Germany's €10 billion injection into Commerzbank and worries of big losses at two other banks on Friday underscored the strain on capital and the tough industry outlook facing Europe's lenders.
Commerzbank shares fell as much as 15% as analysts questioned the merits of its purchase of rival Dresdner Bank, which required the government to part-nationalize it by taking a 25% stake, diluting shareholders' investments.
France's Natixis tumbled 7% after a report it may need more capital and post a wider-than-forecast 2008 loss of up to €2 billion ($2.7 billion).
Deutsche Postbank dipped 4% after it said it will report a big 2008 loss after scrapping its stocks portfolio triggered big hidden losses.
UK banks outperformed rivals, led by an 8% rally by HBOS as investors bought into the stock ahead of the expected completion of its takeover by Lloyds TSB next week. Lloyds shares were up 4.6%.
Commerzbank shares were last down 6.3% at €4.92 as several brokers cut their recommendations and price targets on the stock.
“Becoming partially nationalized clearly bears the risk ... that Commerzbank will become less independent regarding its future business strategy,” Equinet analyst Philipp Haessler said.
The government will take two seats on Commerzbank's supervisory board but promised a hands-off approach. The Finance Ministry said there had been no requests from other banks for the government to take stakes in them.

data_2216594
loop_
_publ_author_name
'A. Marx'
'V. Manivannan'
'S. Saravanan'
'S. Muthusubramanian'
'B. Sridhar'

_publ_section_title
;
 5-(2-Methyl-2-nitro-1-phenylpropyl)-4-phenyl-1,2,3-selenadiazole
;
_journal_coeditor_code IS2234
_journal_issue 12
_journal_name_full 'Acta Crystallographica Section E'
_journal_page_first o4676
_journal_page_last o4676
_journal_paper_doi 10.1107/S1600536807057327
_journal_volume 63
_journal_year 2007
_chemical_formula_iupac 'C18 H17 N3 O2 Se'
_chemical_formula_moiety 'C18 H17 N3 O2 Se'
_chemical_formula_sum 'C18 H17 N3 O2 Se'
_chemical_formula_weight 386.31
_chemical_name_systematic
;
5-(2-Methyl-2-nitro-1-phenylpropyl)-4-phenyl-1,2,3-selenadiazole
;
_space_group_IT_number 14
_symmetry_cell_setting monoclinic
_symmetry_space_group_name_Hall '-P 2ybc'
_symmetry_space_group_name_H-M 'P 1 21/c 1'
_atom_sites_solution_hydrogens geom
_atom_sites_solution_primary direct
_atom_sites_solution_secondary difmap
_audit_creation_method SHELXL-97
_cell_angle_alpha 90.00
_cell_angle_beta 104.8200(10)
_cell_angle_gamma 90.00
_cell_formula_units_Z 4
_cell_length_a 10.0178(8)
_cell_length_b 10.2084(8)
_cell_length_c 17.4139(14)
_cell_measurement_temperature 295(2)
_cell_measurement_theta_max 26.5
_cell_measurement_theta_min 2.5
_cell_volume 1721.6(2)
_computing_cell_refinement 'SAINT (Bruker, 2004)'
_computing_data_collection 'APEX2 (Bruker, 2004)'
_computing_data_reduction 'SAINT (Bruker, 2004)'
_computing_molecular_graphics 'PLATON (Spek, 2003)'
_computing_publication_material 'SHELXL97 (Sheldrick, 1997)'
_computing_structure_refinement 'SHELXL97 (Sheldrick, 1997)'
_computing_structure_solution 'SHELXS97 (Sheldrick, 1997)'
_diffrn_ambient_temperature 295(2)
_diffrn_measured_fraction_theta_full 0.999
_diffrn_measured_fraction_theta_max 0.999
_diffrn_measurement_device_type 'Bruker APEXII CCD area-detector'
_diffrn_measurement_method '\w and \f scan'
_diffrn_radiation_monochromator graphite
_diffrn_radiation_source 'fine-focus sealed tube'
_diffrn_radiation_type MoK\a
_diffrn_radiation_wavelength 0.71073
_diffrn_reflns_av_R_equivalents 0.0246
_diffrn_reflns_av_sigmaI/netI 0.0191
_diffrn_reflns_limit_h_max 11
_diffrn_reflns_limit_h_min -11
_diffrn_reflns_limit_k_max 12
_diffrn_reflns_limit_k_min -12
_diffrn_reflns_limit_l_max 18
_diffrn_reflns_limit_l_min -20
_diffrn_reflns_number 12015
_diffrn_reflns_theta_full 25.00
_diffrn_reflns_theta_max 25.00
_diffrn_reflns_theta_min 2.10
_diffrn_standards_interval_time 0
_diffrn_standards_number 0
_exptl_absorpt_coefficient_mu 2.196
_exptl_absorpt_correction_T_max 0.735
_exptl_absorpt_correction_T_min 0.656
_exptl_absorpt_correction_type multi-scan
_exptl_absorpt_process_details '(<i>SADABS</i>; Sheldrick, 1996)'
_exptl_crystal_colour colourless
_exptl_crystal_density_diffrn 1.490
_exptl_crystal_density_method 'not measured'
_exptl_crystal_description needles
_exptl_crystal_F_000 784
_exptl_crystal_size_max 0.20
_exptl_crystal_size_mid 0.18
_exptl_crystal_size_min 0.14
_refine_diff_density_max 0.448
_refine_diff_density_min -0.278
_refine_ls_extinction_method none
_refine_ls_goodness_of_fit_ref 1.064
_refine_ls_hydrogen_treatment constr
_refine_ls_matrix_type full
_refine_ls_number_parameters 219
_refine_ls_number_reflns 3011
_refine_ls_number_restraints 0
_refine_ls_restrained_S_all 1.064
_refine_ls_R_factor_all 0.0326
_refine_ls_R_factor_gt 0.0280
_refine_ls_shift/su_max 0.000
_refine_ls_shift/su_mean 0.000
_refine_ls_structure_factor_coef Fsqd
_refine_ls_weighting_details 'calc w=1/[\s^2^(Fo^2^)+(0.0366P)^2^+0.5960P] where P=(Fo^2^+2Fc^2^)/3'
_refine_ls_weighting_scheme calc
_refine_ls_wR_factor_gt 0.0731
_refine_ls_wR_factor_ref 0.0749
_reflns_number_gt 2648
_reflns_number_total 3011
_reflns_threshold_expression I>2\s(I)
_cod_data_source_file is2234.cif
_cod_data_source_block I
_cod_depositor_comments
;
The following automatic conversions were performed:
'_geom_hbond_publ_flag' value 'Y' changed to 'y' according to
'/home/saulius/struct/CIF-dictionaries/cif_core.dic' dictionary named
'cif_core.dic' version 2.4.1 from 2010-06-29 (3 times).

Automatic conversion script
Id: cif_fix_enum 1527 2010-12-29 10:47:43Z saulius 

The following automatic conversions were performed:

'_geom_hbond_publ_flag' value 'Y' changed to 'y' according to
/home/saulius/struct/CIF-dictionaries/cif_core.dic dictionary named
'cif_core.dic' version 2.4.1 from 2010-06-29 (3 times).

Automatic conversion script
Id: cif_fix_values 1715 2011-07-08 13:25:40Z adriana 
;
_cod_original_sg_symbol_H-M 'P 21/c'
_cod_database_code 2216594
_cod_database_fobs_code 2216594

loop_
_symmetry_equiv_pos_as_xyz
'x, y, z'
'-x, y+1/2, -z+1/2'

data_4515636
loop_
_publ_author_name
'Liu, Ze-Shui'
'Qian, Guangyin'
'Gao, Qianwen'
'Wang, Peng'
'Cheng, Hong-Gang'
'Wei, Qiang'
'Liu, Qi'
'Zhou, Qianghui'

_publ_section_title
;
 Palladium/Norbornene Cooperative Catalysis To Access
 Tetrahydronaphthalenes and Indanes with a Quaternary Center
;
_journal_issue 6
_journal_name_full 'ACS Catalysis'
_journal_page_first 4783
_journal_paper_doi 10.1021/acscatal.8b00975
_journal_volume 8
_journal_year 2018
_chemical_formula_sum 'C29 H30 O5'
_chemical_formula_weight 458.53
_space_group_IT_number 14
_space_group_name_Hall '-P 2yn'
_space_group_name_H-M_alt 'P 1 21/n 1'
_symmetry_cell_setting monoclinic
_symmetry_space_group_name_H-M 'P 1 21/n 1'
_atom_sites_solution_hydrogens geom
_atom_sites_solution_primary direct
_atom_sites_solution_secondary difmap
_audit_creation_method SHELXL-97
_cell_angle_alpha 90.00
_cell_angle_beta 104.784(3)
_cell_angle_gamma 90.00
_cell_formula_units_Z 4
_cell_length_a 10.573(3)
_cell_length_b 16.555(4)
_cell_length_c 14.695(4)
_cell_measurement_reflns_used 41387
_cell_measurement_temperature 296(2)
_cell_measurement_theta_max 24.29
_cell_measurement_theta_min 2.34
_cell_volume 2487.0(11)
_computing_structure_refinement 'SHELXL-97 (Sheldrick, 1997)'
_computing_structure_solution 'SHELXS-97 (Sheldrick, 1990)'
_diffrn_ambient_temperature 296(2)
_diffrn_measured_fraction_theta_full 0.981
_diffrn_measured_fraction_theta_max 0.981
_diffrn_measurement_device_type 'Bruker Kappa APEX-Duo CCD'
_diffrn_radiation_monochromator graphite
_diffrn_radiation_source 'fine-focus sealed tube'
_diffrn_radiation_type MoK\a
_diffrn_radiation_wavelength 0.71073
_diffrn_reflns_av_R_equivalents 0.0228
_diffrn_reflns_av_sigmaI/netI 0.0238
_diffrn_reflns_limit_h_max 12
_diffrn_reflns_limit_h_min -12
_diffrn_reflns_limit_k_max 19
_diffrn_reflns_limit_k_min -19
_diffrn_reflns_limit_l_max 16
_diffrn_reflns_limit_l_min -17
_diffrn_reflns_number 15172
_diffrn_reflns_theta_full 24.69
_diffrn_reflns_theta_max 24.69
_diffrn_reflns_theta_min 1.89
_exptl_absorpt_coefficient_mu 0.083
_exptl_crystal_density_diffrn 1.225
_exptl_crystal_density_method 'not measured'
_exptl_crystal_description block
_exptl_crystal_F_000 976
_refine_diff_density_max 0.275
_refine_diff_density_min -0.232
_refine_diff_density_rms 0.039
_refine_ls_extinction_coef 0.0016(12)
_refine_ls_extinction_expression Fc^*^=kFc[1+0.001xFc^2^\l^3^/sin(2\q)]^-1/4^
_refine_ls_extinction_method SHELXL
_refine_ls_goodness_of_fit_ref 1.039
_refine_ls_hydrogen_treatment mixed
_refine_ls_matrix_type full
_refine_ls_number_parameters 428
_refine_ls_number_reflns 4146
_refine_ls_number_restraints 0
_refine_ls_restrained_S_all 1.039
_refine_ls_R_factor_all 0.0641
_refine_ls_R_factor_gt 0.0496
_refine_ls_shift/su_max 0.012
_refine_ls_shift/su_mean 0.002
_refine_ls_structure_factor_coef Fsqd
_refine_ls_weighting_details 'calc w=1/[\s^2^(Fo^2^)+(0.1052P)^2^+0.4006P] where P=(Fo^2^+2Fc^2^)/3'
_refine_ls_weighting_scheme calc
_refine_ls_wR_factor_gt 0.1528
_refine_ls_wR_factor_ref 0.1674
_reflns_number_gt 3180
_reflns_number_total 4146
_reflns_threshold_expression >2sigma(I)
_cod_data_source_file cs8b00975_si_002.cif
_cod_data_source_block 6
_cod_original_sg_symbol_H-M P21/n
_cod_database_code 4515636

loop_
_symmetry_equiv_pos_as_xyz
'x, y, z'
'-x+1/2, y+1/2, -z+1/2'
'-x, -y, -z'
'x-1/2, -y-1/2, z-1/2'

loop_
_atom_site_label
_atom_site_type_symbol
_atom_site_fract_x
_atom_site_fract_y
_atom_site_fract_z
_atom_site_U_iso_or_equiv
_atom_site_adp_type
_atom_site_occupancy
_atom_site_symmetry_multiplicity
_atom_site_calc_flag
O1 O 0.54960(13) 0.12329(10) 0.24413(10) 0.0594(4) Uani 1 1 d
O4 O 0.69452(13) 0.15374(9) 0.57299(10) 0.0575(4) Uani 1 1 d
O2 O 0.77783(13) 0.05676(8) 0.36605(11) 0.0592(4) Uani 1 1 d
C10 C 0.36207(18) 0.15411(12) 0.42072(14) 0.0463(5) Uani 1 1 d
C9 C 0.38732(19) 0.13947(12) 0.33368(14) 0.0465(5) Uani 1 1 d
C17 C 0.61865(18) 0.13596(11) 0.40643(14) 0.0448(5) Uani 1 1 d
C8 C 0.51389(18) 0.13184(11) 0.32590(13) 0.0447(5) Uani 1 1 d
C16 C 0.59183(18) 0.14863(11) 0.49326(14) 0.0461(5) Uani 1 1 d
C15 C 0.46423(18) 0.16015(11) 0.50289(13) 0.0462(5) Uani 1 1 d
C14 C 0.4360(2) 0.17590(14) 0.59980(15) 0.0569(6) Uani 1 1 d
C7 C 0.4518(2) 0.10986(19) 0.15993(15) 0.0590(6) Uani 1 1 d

It is the first time Berlin has partially nationalized a major bank in response to the global financial crisis and follows similar moves by London and Washington.
The latest injection adds to €8.2 billion provided earlier by the state to Commerzbank and has been made as the lender faces more big writedowns in the fourth quarter and to protect it in an “economically stormy environment.”
Shares in Deutsche Bank, the country's biggest bank, fell 3.7% to €24.8. It is taking a stake in Deutsche Post, and could also need to raise capital if markets remain tough, analysts say.
Natixis could post a loss of between €1.5 billion and €2 billion for last year and may need fresh capital, according to a report in Les Echos.
The bank declined to comment on the reported loss, and denied another capital increase was planned.
Analysts had expected Natixis to post a net loss of €1.5 billion, based on a Reuters data average of 13 analysts' estimates.
“These fresh losses could well necessitate a further injection of capital before the presentation of earnings at the end of February,” one Paris based share trader said.
Natixis has been hit hard by the credit crisis and needed a €3.7 billion rights issue in September to boost its solvency ratio.
More European banks are expected to need to raise capital in the early part of this year as bad debts from corporate and consumer loans rise as recession bites.
Dutch insurer Eureko, partly owned by Rabobank, said on Friday it is talking to its shareholders about a capital injection, but said a report it would get €1 billion was premature. (Reuters)